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Daniel Champagne delivers a feast to Hamline University

Photo by Smouse

Before we dive into the experience of a Daniel Champagne show, it’s important to educate yourself to the parts of an acoustic guitar. This of this as our map for the review, something to jump back to while reading the article. You’ll read, much like the buffalo with American Natives, nothing gets wasted. Daniel uses the entire instrument in his music. No inch doesn’t get scratched, hit, or tapped.

The Australian-born musical prodigy Daniel Champagne has been touring music since he was 18 years old. His bluesy-folk roots style has captivated audiences not only because of his impeccable ability to squeeze so many sounds from his Cole Clark guitar, but the wash of bittersweet lyrics and sweet tender voice that blends with the guitar.

Photo by Smouse

What better setting to experience the sounds than at Sundin Hall at Hamline University. Acoustically designed with a wide open stage, a long microphone sat in front. Daniel’s presence immediately filled the stage when starting with “That’s Why I Still Chase The Sky.” Kicking off the journey with a wanderlust and spectacle, Daniel churns through the song by beating the body, cutaway, and scratching his pick across the bottom of the guitar. This rhythmic whirlwind intensifies at the ending, culminating in a simple pull of the a string at the headstock, then flick to chime the ending.  

Photo by Smouse

Chatting with Daniel before the show, he’s not shy in stating that he’s gone through a lot of guitars. The art of using the whole instrument, wearing away at the wood, tapping the cutaway, and constantly re-tuning after every song takes a toll. You can see the grooves from his pick at the right angle as he scraps the guitar to pull different sounds and percussion from it. His music literally eats away at his instrument.

Photo by Smouse

Supernova” starts with both his hands on the fretboard, introducing the riff. This builds to tapping the body, the top, and then soundboard. The song mystically combines the pattern to his lyrics, emerging into a true supernova feeling. Watching his hands, feeling each of the pauses, and hearing the dissonances of the guitar in that space, is impossible to describe.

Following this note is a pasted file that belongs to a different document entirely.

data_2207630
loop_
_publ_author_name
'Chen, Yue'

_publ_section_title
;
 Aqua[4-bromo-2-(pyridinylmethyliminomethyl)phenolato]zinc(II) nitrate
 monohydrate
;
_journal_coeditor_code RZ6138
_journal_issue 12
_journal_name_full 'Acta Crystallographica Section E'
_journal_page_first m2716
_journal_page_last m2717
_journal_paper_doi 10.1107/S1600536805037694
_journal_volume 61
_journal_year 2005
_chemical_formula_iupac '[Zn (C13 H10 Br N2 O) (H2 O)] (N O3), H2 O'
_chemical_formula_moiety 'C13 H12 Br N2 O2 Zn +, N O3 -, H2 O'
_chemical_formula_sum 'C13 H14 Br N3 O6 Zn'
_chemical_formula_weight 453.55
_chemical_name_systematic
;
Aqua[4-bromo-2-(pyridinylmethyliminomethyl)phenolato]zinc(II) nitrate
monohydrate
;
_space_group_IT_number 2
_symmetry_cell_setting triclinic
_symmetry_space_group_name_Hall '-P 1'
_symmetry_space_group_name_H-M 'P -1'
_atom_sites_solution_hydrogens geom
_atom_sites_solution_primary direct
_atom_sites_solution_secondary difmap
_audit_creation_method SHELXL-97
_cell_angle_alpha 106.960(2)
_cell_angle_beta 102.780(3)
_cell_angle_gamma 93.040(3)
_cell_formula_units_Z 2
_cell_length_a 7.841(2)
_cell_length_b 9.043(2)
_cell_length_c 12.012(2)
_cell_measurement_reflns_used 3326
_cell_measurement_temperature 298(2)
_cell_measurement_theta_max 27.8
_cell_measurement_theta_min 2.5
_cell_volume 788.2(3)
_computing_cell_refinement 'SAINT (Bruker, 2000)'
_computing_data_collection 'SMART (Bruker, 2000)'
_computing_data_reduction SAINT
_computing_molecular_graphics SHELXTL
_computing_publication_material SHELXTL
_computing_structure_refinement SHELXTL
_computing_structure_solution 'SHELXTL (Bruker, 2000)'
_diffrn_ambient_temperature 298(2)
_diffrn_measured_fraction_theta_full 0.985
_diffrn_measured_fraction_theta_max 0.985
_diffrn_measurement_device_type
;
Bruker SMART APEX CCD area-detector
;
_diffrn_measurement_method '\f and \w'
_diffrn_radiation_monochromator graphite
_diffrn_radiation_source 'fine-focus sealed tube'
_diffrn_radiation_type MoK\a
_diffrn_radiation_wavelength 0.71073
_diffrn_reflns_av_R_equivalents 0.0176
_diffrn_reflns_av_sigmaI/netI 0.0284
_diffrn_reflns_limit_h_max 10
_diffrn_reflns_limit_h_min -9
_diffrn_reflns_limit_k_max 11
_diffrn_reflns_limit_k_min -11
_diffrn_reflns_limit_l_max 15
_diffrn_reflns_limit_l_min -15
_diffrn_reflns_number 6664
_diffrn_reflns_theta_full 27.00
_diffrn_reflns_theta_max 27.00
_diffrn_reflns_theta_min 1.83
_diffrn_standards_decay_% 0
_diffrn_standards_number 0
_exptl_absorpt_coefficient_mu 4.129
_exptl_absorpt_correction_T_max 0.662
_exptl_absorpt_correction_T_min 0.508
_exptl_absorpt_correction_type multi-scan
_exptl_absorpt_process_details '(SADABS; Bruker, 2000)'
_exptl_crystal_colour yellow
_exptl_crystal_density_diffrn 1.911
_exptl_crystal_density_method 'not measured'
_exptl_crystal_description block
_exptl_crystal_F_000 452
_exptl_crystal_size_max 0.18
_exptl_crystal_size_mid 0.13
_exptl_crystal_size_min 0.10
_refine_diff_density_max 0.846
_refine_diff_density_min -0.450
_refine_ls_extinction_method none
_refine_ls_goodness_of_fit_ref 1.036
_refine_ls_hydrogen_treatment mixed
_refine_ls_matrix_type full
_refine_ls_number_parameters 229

Photo by Smouse

Daniel pauses to tell a story about meeting a couple at an airport and quickly becoming friends with them. That lead to him playing at their wedding and writing a song for them. “Back to Nova Scotia” is a prime example of that heartfelt bittersweet story telling of falling apart and coming back together.

“I just spent my whole night
Thinking about my whole life
Thinking how I can’t find a reason to stay
And there’s nothing left to say
Life got in the way”

He follows with a whirling dervish instrumental written for his old guitar teacher. And yet, we see another talent in his playing. As he’s tapping a beat, he changes the capo back and forth during the song. Skillfully timed, it’s mind blowing to witness and hear the shift alternating. Daniel engages his whole body into the song by dynamically shifting on his feet, pulling back and pacing forward at bullet-point moments.

Photo by Smouse

He tunes between songs, plucking and strumming to lock in the tone. Tuning down and playing a riff that everyone knows, he dives into Nirvana’s “Come as You Are.” It’s a haunting rendition that really pulls out the heartbreak of Kurt’s tragic death at the age of 27. Daniels’ version is one I won’t soon forget.

Photo by Smouse

Ending the set with a blitz of sounds and knocks, the intricate mastery of his guitar concludes in an epic way. Holding it above his head, then slowly bringing it down on stage, laying it on it’s side, he plays two notes that resonate throughout the space. The venue remains silent as those notes gently fade out. Daniel remains still until the very last ounce of sound is gone.

Photo by Smouse

Quite simply put, you can’t fully experience music without the visuals. I’ve never witnessed that level of craftsmanship and indulgence in an instrument. There is a reason we should discover new music, explore the traveling artists, and be open-minded to push behind what we are used to. Daniel’s buffalo guitar left everyone a bit fuller last night.

Photo by Smouse

With an extensive 44 shows in North America, check his tour schedule for a chance to witness this feast.

Written by Smouse

Having spent 13 years recording and producing Minnesota artists, along with running a small record label, Smouse is a passionate advocate of musicians and artists in Minnesota.

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